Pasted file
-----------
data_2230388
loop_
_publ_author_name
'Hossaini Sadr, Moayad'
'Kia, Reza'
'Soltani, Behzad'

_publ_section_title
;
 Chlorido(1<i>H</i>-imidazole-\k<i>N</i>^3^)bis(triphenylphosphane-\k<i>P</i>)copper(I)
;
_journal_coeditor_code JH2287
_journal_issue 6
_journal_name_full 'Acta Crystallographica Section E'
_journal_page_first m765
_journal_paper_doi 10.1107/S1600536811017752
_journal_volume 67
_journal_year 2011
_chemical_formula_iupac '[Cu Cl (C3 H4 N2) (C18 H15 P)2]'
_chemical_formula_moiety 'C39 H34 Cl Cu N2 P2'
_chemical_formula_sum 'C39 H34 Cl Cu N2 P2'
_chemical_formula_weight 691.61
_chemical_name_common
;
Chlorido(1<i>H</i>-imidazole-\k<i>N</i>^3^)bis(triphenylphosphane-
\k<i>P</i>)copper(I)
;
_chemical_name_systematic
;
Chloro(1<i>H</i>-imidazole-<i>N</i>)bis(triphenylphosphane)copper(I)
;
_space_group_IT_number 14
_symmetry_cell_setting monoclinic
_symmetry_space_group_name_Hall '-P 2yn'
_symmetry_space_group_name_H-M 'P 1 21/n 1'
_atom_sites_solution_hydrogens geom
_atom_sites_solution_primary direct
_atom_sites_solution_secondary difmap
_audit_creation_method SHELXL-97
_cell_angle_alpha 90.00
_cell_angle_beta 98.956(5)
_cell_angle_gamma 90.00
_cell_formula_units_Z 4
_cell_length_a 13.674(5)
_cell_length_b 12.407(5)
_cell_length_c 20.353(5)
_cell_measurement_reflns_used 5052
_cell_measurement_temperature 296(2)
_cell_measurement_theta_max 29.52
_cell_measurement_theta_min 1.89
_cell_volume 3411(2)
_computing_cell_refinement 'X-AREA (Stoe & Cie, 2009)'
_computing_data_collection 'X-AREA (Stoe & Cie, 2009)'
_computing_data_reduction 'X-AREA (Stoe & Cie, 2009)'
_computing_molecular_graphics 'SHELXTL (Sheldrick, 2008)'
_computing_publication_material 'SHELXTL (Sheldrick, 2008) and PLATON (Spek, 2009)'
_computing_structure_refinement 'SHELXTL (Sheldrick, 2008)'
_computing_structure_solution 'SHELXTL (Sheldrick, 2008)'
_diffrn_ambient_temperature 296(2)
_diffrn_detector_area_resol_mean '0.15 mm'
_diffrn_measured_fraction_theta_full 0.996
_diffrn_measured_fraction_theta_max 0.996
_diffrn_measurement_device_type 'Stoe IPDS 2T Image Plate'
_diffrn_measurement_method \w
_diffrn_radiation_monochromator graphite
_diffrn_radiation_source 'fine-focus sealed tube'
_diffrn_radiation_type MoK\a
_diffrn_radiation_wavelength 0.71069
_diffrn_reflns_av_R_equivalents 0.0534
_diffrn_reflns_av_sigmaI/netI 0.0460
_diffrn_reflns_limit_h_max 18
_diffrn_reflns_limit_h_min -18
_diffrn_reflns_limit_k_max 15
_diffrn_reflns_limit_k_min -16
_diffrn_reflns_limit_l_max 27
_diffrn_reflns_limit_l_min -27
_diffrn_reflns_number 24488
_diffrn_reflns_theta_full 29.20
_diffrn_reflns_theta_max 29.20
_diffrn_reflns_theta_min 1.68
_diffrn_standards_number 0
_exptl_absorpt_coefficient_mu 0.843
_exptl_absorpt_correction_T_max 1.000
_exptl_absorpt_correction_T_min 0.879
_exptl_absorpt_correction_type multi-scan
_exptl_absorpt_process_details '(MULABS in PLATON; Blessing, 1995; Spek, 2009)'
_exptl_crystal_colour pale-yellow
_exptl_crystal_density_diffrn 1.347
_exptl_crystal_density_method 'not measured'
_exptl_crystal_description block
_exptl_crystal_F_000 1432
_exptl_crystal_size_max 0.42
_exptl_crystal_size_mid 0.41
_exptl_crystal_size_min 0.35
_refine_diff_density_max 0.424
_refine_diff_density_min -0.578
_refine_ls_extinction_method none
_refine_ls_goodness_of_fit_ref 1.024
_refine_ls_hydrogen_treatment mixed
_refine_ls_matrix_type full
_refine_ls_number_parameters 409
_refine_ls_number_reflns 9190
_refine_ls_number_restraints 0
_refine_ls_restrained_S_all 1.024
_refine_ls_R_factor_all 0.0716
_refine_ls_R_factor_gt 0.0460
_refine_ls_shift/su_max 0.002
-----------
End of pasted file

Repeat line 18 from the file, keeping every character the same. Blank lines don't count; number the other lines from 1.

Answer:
_chemical_formula_iupac '[Cu Cl (C3 H4 N2) (C18 H15 P)2]'